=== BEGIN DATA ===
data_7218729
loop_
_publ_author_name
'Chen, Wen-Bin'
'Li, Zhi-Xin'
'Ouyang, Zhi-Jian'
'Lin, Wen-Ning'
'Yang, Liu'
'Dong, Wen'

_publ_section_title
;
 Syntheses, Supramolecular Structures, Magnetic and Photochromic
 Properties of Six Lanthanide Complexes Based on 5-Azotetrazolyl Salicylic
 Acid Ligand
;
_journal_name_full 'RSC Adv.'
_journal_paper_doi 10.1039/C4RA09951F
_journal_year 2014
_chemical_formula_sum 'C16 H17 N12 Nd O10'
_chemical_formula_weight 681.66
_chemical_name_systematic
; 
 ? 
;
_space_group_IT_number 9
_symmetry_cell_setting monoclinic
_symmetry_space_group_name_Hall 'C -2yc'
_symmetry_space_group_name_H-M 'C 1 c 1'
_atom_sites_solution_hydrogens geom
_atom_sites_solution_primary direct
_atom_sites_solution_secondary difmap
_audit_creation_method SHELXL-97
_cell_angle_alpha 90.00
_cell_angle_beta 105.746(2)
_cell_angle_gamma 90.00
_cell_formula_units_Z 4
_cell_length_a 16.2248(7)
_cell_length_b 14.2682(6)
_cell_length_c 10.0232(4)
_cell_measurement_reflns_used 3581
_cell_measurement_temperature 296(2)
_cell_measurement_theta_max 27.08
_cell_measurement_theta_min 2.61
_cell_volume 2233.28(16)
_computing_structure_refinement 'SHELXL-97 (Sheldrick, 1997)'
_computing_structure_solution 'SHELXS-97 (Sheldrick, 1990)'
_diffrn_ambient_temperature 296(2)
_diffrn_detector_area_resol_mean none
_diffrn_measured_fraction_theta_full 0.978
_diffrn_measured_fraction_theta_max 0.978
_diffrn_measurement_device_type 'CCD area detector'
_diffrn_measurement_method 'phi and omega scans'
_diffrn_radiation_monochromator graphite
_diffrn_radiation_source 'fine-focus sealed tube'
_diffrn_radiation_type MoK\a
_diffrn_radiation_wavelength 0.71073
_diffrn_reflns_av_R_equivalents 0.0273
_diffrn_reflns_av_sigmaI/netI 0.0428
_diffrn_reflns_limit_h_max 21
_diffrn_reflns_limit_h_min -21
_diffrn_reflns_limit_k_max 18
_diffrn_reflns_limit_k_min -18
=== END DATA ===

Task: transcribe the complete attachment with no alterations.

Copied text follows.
data_7218729
loop_
_publ_author_name
'Chen, Wen-Bin'
'Li, Zhi-Xin'
'Ouyang, Zhi-Jian'
'Lin, Wen-Ning'
'Yang, Liu'
'Dong, Wen'

_publ_section_title
;
 Syntheses, Supramolecular Structures, Magnetic and Photochromic
 Properties of Six Lanthanide Complexes Based on 5-Azotetrazolyl Salicylic
 Acid Ligand
;
_journal_name_full 'RSC Adv.'
_journal_paper_doi 10.1039/C4RA09951F
_journal_year 2014
_chemical_formula_sum 'C16 H17 N12 Nd O10'
_chemical_formula_weight 681.66
_chemical_name_systematic
; 
 ? 
;
_space_group_IT_number 9
_symmetry_cell_setting monoclinic
_symmetry_space_group_name_Hall 'C -2yc'
_symmetry_space_group_name_H-M 'C 1 c 1'
_atom_sites_solution_hydrogens geom
_atom_sites_solution_primary direct
_atom_sites_solution_secondary difmap
_audit_creation_method SHELXL-97
_cell_angle_alpha 90.00
_cell_angle_beta 105.746(2)
_cell_angle_gamma 90.00
_cell_formula_units_Z 4
_cell_length_a 16.2248(7)
_cell_length_b 14.2682(6)
_cell_length_c 10.0232(4)
_cell_measurement_reflns_used 3581
_cell_measurement_temperature 296(2)
_cell_measurement_theta_max 27.08
_cell_measurement_theta_min 2.61
_cell_volume 2233.28(16)
_computing_structure_refinement 'SHELXL-97 (Sheldrick, 1997)'
_computing_structure_solution 'SHELXS-97 (Sheldrick, 1990)'
_diffrn_ambient_temperature 296(2)
_diffrn_detector_area_resol_mean none
_diffrn_measured_fraction_theta_full 0.978
_diffrn_measured_fraction_theta_max 0.978
_diffrn_measurement_device_type 'CCD area detector'
_diffrn_measurement_method 'phi and omega scans'
_diffrn_radiation_monochromator graphite
_diffrn_radiation_source 'fine-focus sealed tube'
_diffrn_radiation_type MoK\a
_diffrn_radiation_wavelength 0.71073
_diffrn_reflns_av_R_equivalents 0.0273
_diffrn_reflns_av_sigmaI/netI 0.0428
_diffrn_reflns_limit_h_max 21
_diffrn_reflns_limit_h_min -21
_diffrn_reflns_limit_k_max 18
_diffrn_reflns_limit_k_min -18